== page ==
A Terror Plot Wile E. Coyote Might Love

| Fri Sep. 30, 2011 5:00 AM EDT

Everybody freak out! A radical Muslim scientist planned to destroy the US Capitol and Pentagon with killer drones! Oh, wait…A guy with an undergrad physics degree who lives in his parents' basement was possibly entrapped (or not!) trying to put explosives on model airplanes that he'd bought with a comically false identity. According to the federal indictment against 26-year-old Rezwan Ferdaus:

 

(Dave Winfield, by the way, is the name of one of the best pure hitters in Major League Baseball.) The indictment goes on to say that Ferdaus ordered a remote-control airplane and explained his plan to two undercover FBI agents:

 

Ferdaus allegedly hoped to fly one of his DIY drones "into the center" of the Capitol dome, "which would cause it to cave in."

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Ferdaus is also alleged to have attempted to hook up with Al Qaeda and to have done some advanced tinkering with cellphone-activated IEDs. But the media have seized on the DIY drone plot, citing his educational credentials as a proof he could have pulled it off. "Ferdhaus had a technical background, as he graduated from Northeastern University with a degree in Physics," Glenn Beck's Blaze site put it, suggesting that having a BS qualifies you as a mad scientist. CNN has reported on the plot ad nauseum, citing Bush-era security adviser and all-around alarmist Fran Townsend as a credible expert on explosives-laden 1/10-scale F-86 Sabre hobby jets. And normally level-headed Slate reporter William Saletan pulled a Chicken Little:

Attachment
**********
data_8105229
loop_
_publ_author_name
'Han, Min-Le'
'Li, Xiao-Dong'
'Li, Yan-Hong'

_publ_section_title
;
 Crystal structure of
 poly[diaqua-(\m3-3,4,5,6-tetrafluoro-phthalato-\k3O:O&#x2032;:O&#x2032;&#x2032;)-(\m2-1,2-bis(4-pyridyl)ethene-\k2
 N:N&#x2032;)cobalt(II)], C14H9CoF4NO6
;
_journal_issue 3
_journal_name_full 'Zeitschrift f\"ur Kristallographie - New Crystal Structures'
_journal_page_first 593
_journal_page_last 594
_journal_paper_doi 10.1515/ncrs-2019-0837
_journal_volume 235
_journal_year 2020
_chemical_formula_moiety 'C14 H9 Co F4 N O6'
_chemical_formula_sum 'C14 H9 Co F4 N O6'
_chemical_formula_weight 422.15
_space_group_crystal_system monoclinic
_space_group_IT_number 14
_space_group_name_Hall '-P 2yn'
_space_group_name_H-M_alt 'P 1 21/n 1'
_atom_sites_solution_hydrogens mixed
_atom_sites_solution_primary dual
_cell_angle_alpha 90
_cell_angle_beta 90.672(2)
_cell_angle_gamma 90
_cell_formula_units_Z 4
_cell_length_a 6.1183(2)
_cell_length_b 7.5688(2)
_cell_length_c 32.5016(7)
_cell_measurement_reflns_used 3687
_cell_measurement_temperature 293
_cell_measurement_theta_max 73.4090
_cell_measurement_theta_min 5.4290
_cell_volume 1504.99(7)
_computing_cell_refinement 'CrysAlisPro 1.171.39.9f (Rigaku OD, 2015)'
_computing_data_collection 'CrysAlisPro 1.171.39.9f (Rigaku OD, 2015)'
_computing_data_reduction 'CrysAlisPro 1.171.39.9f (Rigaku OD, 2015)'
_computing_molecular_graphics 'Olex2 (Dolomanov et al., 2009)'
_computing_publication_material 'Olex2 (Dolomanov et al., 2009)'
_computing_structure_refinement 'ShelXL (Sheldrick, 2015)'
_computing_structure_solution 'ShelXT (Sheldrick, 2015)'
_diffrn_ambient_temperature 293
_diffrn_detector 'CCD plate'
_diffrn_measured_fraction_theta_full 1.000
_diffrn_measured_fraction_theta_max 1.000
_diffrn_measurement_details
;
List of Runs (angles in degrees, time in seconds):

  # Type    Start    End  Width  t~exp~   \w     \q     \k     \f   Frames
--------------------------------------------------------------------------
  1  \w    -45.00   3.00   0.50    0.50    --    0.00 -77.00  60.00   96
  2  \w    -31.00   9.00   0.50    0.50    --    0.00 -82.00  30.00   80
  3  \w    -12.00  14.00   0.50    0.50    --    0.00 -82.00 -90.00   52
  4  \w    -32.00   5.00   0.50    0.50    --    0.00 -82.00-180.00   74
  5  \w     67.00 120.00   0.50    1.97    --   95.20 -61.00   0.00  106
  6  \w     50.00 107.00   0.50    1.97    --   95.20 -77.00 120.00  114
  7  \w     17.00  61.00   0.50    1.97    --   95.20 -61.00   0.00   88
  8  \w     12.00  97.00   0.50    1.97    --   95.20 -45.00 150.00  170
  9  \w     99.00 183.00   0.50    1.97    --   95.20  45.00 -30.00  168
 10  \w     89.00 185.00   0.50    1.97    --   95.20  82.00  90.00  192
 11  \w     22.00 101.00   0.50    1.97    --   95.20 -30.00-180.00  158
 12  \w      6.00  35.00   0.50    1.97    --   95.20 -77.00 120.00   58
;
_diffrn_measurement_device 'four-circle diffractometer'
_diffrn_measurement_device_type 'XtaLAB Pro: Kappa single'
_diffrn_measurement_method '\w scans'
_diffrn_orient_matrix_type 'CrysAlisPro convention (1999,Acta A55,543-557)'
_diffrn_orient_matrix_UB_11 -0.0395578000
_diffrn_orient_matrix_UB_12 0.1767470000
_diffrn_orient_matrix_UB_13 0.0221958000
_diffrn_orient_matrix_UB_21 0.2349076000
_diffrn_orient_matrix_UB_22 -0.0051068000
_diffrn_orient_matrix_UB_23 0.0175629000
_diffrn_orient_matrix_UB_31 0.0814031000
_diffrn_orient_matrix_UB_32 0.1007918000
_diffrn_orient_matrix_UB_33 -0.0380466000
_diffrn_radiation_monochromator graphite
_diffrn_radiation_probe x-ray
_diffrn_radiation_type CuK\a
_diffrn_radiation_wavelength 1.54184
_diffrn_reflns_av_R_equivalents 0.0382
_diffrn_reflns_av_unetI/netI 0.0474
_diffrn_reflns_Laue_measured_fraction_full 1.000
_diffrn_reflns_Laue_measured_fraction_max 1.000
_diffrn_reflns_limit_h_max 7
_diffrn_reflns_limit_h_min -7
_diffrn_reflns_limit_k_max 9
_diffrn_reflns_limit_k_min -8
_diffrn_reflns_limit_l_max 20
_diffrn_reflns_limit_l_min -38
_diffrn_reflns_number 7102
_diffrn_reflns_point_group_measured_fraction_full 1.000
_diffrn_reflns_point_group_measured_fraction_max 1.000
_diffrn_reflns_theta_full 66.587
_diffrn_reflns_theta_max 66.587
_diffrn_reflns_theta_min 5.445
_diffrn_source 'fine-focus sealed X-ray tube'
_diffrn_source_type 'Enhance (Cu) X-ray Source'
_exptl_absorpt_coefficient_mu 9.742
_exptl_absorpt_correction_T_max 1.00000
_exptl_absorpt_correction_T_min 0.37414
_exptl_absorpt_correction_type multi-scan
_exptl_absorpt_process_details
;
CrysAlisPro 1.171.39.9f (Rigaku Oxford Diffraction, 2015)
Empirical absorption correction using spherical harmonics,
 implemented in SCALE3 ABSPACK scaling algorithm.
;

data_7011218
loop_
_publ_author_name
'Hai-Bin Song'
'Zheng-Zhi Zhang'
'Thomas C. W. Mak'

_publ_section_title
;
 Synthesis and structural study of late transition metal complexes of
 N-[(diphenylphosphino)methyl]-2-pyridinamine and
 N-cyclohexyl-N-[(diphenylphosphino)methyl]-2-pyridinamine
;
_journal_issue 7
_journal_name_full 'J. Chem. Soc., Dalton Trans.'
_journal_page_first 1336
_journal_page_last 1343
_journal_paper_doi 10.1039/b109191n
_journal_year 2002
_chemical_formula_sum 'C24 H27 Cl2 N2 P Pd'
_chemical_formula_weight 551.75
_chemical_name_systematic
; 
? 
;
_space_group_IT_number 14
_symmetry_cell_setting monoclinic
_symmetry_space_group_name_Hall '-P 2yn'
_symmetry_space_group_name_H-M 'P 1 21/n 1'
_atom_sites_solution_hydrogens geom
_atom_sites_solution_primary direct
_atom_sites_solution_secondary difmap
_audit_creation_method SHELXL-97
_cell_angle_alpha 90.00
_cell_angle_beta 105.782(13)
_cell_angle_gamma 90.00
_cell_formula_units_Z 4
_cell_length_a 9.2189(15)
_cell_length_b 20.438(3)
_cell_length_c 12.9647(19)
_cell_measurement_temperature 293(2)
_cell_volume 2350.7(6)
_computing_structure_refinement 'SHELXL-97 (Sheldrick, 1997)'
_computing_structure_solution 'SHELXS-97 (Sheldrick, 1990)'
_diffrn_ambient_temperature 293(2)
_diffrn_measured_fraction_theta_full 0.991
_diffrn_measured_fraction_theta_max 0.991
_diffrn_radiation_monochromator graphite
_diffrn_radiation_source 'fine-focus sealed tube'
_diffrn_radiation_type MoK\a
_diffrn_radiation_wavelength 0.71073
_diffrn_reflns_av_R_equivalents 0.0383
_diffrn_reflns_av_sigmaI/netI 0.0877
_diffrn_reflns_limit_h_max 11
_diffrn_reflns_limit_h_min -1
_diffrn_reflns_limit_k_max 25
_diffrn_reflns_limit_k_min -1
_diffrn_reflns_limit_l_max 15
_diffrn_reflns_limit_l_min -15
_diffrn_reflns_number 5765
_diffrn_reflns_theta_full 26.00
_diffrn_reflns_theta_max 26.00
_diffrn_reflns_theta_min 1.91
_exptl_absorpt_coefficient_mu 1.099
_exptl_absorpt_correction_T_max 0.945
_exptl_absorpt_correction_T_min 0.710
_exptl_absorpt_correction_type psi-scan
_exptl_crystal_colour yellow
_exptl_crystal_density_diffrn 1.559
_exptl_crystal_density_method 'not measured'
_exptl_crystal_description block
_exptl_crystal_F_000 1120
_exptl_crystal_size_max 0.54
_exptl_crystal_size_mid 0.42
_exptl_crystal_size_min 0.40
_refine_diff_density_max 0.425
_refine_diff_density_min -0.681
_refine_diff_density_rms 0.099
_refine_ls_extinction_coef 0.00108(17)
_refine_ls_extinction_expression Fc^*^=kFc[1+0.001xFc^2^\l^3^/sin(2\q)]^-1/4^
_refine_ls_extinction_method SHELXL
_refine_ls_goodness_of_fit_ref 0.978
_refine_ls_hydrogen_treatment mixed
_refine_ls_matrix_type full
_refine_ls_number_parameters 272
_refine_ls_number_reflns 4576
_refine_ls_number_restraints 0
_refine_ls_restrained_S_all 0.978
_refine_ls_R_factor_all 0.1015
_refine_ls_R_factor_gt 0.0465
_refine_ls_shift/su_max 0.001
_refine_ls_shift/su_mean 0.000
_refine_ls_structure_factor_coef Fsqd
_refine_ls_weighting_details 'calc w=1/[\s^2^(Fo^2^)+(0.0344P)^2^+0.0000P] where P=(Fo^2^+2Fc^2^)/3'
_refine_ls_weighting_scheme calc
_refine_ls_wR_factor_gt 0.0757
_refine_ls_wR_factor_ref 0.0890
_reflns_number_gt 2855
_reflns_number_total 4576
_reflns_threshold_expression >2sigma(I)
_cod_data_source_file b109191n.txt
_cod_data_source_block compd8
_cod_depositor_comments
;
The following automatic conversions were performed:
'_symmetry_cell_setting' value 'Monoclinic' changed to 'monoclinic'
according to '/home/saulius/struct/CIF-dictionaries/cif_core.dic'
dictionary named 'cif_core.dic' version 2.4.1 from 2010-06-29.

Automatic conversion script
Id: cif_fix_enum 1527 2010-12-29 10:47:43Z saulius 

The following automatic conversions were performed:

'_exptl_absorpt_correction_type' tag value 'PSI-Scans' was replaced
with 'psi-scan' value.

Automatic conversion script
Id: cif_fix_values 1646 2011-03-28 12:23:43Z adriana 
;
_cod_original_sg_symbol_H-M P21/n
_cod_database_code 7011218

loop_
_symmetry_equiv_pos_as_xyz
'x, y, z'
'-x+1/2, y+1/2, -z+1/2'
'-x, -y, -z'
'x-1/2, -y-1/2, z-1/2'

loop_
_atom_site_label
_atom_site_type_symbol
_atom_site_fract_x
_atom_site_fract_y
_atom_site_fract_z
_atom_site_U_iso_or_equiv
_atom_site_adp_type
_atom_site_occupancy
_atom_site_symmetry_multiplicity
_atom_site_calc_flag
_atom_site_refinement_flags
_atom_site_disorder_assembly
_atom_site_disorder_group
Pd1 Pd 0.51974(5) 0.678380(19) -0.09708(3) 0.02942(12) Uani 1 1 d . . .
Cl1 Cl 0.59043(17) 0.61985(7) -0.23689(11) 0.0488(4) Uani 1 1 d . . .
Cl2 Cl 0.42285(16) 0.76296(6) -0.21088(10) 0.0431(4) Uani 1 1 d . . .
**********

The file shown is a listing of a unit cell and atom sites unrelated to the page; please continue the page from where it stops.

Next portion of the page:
If you want to hit the Pentagon and the Capitol, you'll have to bypass all this security. And you can. Instead of boarding a passenger plane, you can use an unmanned, remote-controlled aerial vehicle. That's what Rezwan Ferdaus, a U.S. citizen, has been charged with plotting...Fifteen pounds of C4 can do this. Twenty pounds can do this. Forty pounds can do this. We'd better find the next guy before he finds his planes.

Truth is, the model-plane scare isn't new—and it isn't terribly viable. As early as 2004, Department of Homeland Security officials noted the possibility of a remote-control aircraft (RCA) attack, as revealed in this unclassified DHS bulletin. But the document's authors assumed that such aircraft would be so light that they would be more useful for chemical or biological attacks on soft outdoor targets than for blowing up hardened structures, as Ferdaus allegedly planned:

 

Basically, attacks of the sort envisioned by Ferdaus probably wouldn't work. As Fast Company's Neal Ungerleider reports, drone hobbyists are calling Ferdaus a "noob." How did he plan to launch his jet-powered bombs? He'd have needed a pretty long runway. And a hardy detonator to keep from blowing himself up. And the hand-eye coordination of a Space Shuttle pilot to hit his intended mark. "Model aircraft and drones are exceedingly poorly suited to lone wolf terrorist attacks," Ungerleider writes. "If you don't have North Korea or Pakistan training you and supplying AGM-114 Hellfire missiles, fuggedaboutit."

Minnesota Public Radio's Bob Collins throws some more scientific water on the model-plane conspiracy, pointing out that it's impossible to stuff much explosive material into a 13-pound model jet in the first place. And while 20 pounds of C-4 can do some serious damage, he says:

That's if the explosive were inside blowing out. Ferdaus, who majored in physics, must also have been aware that if you fly something as light as a balsa-wood RC airplane into a granite dome, it's (a) going to be bounce off and (b) if it does explode, the impact of the blast would be away from the structure in question.

Or, as military counterterrorism expert James Gerrond summed up the plot in a tweet: "With Ferdaus, the faded line between Jihadist Plot and Road Runner capture scheme has been completely erased."

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